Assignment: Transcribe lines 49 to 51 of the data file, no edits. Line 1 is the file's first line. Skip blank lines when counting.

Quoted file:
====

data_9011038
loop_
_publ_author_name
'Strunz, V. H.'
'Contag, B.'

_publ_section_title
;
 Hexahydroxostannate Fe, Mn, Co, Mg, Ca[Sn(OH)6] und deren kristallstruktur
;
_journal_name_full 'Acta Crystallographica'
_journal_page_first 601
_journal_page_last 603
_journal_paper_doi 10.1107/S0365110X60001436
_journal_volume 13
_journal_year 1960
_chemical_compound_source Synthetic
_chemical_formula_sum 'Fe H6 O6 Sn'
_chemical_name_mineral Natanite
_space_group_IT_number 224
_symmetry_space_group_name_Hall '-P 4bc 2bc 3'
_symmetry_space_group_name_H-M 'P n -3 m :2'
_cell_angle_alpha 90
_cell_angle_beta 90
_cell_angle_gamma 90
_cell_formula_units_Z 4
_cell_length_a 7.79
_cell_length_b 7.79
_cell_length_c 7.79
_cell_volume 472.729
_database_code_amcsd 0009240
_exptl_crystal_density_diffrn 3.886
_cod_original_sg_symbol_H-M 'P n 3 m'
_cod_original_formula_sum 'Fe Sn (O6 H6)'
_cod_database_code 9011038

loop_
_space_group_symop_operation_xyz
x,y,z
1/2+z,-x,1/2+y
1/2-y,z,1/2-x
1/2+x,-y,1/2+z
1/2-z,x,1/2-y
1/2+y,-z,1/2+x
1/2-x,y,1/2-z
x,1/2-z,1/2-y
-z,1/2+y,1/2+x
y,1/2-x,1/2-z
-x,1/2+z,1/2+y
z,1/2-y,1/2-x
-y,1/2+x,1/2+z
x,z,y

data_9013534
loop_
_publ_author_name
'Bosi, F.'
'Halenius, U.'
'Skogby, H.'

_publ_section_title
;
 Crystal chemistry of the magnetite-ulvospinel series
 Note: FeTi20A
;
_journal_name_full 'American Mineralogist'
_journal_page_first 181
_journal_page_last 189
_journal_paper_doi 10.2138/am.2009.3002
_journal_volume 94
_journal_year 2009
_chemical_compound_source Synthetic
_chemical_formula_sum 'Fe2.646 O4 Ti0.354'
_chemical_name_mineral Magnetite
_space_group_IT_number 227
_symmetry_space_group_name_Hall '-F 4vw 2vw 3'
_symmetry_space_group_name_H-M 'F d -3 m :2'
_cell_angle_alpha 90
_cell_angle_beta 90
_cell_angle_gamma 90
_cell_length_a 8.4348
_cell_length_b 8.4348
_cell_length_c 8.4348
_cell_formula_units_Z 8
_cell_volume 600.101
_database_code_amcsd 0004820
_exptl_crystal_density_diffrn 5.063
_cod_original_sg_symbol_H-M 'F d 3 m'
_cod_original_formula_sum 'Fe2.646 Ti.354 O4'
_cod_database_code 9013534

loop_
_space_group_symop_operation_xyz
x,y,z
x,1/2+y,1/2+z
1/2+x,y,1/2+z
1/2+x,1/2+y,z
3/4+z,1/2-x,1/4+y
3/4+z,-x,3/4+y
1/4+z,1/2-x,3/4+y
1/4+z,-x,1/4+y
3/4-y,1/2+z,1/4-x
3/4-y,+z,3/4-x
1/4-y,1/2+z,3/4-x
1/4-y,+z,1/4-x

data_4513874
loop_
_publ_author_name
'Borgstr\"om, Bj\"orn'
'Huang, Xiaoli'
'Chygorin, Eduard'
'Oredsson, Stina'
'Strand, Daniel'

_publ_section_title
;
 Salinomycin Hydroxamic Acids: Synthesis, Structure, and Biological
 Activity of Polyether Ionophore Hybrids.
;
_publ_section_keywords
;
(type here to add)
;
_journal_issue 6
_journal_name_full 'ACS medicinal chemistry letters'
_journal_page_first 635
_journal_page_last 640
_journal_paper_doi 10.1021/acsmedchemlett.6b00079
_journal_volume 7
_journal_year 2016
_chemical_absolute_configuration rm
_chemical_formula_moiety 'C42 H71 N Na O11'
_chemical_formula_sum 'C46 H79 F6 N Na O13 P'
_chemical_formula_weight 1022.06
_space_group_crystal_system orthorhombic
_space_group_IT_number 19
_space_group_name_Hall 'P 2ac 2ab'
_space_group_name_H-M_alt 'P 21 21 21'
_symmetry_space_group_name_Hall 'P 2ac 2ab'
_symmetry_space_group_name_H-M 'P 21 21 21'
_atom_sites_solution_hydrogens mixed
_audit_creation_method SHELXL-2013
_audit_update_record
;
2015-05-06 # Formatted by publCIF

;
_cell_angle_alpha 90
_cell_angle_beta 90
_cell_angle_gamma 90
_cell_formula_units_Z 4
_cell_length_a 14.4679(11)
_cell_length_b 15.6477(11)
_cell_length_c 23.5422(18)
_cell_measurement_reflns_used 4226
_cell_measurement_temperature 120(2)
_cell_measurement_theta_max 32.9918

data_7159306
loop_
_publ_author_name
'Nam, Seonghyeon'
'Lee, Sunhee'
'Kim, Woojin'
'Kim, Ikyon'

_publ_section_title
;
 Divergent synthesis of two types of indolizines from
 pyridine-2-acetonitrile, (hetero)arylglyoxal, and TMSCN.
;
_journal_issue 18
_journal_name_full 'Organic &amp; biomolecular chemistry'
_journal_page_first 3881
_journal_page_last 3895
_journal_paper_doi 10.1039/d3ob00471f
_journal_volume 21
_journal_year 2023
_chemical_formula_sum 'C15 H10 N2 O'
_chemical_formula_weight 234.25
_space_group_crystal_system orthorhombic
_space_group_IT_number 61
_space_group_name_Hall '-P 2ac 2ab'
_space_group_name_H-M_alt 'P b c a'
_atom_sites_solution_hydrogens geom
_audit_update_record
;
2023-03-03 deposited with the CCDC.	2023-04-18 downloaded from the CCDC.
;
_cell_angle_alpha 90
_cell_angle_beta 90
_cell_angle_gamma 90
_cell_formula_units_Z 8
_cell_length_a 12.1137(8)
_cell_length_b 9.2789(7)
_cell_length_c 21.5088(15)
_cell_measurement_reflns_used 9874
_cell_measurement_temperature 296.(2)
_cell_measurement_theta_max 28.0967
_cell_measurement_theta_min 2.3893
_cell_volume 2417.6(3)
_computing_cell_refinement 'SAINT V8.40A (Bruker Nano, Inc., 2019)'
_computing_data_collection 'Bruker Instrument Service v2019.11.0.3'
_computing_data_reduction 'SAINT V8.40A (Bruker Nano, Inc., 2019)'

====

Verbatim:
-y,1/2+x,1/2+z
x,z,y

data_9013534